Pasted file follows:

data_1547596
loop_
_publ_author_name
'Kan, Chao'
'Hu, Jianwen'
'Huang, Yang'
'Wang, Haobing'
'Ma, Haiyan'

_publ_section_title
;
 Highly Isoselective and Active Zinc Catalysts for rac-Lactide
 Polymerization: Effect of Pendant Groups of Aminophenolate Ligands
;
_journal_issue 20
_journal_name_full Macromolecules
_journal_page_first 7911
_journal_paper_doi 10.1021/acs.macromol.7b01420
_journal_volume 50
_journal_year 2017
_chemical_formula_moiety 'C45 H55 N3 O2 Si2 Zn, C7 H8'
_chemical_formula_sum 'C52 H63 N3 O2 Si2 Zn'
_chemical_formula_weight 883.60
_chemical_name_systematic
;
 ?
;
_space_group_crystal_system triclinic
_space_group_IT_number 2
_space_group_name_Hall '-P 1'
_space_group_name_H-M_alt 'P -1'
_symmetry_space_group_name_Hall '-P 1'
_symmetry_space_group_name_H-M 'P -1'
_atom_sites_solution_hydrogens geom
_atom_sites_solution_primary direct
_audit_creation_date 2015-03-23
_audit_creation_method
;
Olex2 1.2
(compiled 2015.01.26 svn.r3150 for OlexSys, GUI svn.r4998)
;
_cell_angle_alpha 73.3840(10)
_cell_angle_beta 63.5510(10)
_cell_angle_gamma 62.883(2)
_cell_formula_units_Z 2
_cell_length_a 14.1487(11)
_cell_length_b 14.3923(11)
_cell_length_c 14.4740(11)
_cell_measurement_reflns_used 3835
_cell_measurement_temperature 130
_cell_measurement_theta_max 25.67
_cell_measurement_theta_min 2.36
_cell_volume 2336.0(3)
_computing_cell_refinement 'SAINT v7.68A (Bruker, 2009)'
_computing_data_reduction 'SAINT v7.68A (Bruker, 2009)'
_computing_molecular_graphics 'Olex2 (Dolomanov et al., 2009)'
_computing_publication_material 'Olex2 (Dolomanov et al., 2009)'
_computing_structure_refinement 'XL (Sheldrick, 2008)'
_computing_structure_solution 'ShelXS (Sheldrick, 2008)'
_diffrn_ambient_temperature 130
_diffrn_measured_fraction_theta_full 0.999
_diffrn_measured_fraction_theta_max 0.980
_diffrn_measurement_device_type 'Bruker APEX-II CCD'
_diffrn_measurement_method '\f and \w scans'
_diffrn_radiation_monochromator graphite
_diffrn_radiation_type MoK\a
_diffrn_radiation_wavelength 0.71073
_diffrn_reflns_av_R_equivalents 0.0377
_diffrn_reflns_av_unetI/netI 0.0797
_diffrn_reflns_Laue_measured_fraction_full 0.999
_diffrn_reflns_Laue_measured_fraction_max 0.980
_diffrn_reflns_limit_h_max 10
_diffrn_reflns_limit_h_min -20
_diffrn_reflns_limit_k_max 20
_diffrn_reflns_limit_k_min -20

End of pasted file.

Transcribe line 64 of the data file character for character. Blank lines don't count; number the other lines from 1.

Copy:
_diffrn_radiation_monochromator graphite